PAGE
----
Sexual Harassment Law Reform

By 6 September, 2021 No Comments

On 2 September 2021, the Sex Discrimination and Fair Work (Respect at Work) Amendment Bill 2021 (Bill) was passed by both houses of Parliament. The bill adopts several recommendations from the Respect@Work: National Inquiry into Sexual Harassment in Australian Workplaces which was published by the Australian Human Rights Commission in 2019.

We summarise the  key changes you need to know about below.

1) Expanding definitions and extending time periods

The Bill will insert a new provision which expressly states that it is unlawful to harass a person on the ground of their sex. While sex-based discrimination is already prohibited under the Sex Discrimination Act 1984 (Cth) (SD Act), sex-based harassment that does not constitute sexual harassment (i.e. unwelcome conduct of a sexual nature) is not.  Curiously, the new provisions will only cover harassment that is of a “seriously demeaning nature” and is not designed to capture “mild forms of inappropriate conduct”.

The Bill also clarifies that unlawful discrimination can be the basis of a claim by an employee under the SD Act.

Under the current regime, a sexual harassment or discrimination complaint made more than 6 months after the alleged conduct took place can be terminated by the President of the Commission. The Bill extends this period to 24 months recognising that applicants often delay making a complaint for reasons such as fear of victimisation or a lack of understanding their legal rights. The report also noted that for some complainants, the knowledge that their claim may be rejected because it is outside the time limit is enough to prevent them from making a claim at all.

In addition, sexual harassment in connection with employment will be expressly recognised as  a valid reason for dismissal in determining whether a dismissal was harsh, unjust or unreasonable.

2) New ‘anti-sexual harassment orders’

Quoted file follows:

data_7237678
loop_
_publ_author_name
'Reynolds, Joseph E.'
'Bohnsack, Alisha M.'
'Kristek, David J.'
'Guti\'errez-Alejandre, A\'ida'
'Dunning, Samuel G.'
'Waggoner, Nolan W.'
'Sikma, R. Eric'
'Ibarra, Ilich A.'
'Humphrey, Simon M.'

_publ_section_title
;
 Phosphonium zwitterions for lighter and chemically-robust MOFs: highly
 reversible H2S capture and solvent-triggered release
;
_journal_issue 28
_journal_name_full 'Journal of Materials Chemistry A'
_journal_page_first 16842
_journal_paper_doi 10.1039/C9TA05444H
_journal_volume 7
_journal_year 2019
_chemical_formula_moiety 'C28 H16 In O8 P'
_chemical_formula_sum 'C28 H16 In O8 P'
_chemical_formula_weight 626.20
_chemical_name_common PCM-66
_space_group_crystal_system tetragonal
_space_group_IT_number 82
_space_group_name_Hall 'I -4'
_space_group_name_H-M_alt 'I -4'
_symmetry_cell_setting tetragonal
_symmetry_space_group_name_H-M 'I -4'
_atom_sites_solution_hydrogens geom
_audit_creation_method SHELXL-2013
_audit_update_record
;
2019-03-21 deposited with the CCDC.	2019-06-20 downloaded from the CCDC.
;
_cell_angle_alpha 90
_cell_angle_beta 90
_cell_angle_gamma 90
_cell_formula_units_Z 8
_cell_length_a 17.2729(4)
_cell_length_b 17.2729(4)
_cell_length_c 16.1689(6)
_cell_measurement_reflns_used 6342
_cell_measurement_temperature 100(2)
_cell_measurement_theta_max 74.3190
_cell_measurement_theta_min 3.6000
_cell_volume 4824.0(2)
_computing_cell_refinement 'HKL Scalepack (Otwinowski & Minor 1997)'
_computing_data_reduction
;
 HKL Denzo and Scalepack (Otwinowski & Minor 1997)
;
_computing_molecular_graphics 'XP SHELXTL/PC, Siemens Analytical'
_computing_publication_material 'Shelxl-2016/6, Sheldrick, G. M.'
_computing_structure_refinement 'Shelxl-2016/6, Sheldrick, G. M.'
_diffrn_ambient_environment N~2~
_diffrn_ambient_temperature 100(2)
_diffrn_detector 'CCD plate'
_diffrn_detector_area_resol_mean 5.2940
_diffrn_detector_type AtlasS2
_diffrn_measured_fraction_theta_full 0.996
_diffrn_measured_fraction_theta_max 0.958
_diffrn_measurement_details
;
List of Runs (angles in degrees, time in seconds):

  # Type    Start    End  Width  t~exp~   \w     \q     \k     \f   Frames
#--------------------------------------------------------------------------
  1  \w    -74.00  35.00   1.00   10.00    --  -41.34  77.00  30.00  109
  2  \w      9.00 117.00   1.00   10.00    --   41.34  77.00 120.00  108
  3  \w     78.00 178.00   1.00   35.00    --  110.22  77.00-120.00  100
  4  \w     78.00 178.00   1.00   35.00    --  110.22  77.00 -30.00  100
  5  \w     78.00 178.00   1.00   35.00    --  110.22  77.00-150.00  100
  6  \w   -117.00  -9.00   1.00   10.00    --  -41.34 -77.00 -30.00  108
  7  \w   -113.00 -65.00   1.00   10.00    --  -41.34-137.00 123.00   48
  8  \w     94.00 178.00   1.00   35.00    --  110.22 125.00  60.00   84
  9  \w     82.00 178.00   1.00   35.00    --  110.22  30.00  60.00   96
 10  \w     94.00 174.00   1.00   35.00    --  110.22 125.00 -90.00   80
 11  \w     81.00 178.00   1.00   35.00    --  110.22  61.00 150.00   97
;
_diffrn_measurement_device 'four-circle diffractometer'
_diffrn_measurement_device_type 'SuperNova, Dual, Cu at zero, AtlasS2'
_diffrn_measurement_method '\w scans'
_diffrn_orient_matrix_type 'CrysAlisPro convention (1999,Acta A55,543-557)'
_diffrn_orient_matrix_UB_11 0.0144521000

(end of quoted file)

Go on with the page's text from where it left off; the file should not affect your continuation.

Employees can now apply to the Fair Work Commission for an order to stop sexual harassment in the workplace. This new order will operate the same as the Fair Work Commission’s existing jurisdiction to make orders to “stop bullying”.

Whilst this amendment seems significant on paper, it is unlikely to lead to a significant increase in the amount of applications given:

  • the Commission cannot make any order for compensation; and
  • the employee must still be employed by their employer to make the application.

3) Extending protections to volunteers, members of parliament, judges and their staff

The current regime exempts state public servants from the Sex Discrimination Act. The Bill ensures members of parliament, their staff, and judges at all levels of government are included within the scope of the Sex Discrimination Act.

Further, the Bill adopts the concepts of ‘worker’ and ‘PCBU’ (person conducting a business or undertaking) meaning that interns, volunteers and self-employed workers, are protected from harassment.


In light of the amendments, all employers should:

  • Review and update their policies and procedures to ensure compliance with the new legislation; and
  • Provide further training regarding sexual harassment and discrimination.

If you have any questions about this article or to seek advice in relation to your workplace rights, please contact our specialist employment lawyers on (08) 6188 3340.